Matching Principle & Concept

Matching principle therefore results in the presentation of a more balanced and consistent view of the financial performance of an organization than would result from the use of cash basis of accounting. The company should recognize the entire $2,000 cost as expense in the same reporting period as the sale, since the recognition of revenue and the cost of goods sold are tightly linked. A company acquires production equipment for $100,000 that has a projected useful life of 10 years. It should charge the cost of the equipment to depreciation expense at the rate of $10,000 per year for ten years, so that the expense is recognized over the entirety of its useful life. Certain financial elements of business also benefit from the use of the matching principle.

Thus, here it would be wrong to imply that a loss of two thousand rupees was incurred since the company invested four thousand rupees in the production of all commodities. The matching concept/principle is a concept of accounting according to which a business needs to record its expenses in the same period of time as the revenues that they are related with. The matching of the expenses and revenues is done in the income statement for a time period. In other words, when using the matching principle, a business needs to report the expense in the income statement for the period in which the revenues related to it have been earned. It also needs to be prepared on the balance sheet for the end of that accounting period. The matching concept in accounting is an accounting principle used for keeping a record of revenues and expenses.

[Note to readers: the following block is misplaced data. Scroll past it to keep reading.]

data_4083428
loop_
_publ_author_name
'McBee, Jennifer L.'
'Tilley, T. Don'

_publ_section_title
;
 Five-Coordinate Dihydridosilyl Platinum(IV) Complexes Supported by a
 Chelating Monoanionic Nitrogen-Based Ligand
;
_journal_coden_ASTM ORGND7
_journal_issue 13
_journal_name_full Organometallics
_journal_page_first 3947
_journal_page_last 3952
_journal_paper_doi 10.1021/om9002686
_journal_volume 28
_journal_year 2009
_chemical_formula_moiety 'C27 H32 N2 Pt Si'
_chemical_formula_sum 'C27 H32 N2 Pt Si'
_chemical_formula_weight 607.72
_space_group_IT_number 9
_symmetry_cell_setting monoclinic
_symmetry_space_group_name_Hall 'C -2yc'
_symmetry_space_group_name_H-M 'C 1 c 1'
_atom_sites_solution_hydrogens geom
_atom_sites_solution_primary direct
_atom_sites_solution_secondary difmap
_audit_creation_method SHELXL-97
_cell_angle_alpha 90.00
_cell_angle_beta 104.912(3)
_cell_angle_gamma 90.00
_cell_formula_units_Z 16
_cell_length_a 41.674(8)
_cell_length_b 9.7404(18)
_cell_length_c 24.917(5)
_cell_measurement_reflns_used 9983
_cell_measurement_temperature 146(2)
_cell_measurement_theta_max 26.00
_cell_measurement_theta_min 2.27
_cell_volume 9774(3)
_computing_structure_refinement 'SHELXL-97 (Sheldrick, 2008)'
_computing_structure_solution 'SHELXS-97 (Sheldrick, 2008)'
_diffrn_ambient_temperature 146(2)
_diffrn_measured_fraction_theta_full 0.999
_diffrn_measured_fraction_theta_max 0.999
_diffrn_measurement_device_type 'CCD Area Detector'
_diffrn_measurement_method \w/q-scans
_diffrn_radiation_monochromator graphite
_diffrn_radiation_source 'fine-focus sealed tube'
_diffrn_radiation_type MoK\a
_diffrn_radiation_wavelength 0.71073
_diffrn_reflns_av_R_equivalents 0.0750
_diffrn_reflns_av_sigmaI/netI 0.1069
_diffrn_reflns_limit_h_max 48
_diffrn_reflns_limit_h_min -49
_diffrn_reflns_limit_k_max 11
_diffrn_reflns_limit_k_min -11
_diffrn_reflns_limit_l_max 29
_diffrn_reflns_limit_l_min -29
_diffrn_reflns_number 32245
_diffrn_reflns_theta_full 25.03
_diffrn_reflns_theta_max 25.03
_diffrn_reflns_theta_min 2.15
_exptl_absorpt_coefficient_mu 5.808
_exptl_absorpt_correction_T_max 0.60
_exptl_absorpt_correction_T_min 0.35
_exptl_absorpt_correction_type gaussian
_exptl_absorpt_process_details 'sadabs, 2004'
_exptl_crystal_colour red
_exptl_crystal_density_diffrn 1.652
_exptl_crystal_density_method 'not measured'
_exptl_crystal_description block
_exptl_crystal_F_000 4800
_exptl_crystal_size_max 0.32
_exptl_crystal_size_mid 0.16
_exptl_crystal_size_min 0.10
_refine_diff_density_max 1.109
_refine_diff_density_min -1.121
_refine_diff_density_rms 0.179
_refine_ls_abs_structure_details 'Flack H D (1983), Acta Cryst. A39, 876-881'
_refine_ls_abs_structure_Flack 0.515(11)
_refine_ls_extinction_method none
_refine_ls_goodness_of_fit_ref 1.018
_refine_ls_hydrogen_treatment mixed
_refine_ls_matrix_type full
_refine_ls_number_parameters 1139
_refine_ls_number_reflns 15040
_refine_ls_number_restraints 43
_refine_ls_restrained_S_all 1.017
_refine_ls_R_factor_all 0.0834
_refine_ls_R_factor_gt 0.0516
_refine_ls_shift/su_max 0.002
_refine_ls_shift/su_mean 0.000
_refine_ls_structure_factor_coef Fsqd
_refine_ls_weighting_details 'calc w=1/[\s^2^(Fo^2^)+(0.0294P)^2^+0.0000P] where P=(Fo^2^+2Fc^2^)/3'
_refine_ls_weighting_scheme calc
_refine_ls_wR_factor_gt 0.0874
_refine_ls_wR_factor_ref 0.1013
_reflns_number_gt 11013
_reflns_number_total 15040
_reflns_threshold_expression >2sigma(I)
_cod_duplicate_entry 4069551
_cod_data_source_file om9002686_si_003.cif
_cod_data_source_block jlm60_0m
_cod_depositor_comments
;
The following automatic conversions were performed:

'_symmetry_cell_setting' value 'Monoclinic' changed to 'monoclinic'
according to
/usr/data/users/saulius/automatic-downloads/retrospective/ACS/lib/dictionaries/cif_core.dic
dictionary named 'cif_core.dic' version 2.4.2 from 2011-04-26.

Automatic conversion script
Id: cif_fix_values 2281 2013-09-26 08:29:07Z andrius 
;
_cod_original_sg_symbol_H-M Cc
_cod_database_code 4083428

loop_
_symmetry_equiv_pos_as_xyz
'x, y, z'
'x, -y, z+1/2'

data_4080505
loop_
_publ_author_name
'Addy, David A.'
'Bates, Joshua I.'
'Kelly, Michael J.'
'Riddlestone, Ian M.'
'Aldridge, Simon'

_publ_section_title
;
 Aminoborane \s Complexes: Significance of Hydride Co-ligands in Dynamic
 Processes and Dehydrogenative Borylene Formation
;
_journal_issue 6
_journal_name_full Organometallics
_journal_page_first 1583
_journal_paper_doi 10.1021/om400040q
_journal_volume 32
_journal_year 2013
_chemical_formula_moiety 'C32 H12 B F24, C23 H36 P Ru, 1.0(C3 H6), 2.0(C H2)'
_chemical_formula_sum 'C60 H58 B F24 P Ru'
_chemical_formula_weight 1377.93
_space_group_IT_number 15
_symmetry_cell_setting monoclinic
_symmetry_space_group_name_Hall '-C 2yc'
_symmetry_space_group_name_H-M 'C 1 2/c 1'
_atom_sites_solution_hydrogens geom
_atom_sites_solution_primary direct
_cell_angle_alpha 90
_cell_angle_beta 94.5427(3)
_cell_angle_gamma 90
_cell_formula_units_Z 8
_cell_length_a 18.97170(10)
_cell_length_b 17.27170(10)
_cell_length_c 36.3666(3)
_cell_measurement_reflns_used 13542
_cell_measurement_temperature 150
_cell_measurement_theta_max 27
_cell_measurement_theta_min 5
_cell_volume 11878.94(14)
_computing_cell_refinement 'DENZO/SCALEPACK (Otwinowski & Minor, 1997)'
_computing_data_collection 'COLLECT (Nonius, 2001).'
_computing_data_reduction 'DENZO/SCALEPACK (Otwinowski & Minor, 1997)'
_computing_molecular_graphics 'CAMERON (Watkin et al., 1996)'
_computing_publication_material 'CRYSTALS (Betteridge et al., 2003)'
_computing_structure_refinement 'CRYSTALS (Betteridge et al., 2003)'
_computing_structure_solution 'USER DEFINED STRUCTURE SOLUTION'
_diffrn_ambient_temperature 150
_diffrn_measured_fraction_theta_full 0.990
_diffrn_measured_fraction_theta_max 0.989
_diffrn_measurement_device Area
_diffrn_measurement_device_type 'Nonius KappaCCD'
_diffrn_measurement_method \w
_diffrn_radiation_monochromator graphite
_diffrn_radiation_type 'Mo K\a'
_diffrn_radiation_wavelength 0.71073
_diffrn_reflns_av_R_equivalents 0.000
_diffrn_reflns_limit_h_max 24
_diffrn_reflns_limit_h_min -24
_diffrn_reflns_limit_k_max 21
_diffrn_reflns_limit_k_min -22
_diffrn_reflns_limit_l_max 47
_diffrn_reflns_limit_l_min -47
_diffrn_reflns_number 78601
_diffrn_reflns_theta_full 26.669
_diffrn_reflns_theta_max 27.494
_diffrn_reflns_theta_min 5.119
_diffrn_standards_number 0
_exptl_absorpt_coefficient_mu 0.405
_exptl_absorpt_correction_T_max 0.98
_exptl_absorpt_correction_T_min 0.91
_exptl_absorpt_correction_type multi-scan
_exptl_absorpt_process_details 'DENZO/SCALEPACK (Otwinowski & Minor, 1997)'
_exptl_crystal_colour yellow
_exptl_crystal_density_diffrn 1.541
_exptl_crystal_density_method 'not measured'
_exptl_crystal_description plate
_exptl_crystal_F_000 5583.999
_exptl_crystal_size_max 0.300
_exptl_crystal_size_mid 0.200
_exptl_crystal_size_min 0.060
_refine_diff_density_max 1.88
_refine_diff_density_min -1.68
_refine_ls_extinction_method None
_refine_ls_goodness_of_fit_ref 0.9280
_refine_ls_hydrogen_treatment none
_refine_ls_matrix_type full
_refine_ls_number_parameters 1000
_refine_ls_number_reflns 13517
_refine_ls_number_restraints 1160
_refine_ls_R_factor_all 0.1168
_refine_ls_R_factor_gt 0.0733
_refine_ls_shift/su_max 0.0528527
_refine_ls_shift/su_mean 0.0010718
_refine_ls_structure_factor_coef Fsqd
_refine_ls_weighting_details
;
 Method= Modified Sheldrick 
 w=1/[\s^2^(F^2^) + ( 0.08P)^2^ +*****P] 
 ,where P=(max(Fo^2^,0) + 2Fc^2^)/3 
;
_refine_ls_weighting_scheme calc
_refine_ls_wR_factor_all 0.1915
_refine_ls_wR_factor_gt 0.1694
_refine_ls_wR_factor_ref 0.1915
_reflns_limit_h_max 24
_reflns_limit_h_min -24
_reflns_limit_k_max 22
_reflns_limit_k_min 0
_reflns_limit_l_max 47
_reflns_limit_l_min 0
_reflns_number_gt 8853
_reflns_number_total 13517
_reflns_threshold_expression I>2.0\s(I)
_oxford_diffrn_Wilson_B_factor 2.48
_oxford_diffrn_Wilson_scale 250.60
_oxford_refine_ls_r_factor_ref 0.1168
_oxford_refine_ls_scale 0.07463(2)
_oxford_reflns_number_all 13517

As a result of paying the commission, the cash balance decreases, and the liability is eliminated. It shows the working of the principle with the accrual basis of accounting. The cash decreased, and the liability increased with the same amount. The matching principle is a part of the accrual accounting technique. Investors like a smooth and normalized income statement that connects revenues and expenses rather than one that is unconnected. In other words, in matching principle accounting, the revenue for the given time must be examined first, followed by the expenses incurred to generate that revenue.

This ensures expenses are matched with revenues generated, providing accurate financial reporting. A major development from the application of matching principle is the use of depreciation in the accounting for non-current assets. One of the ways to implement the matching concept in accounting is to do a journal entry. Moreover, journal entries help accurately document and reflect the matching of revenues and expenses, contributing to accurate financial statements.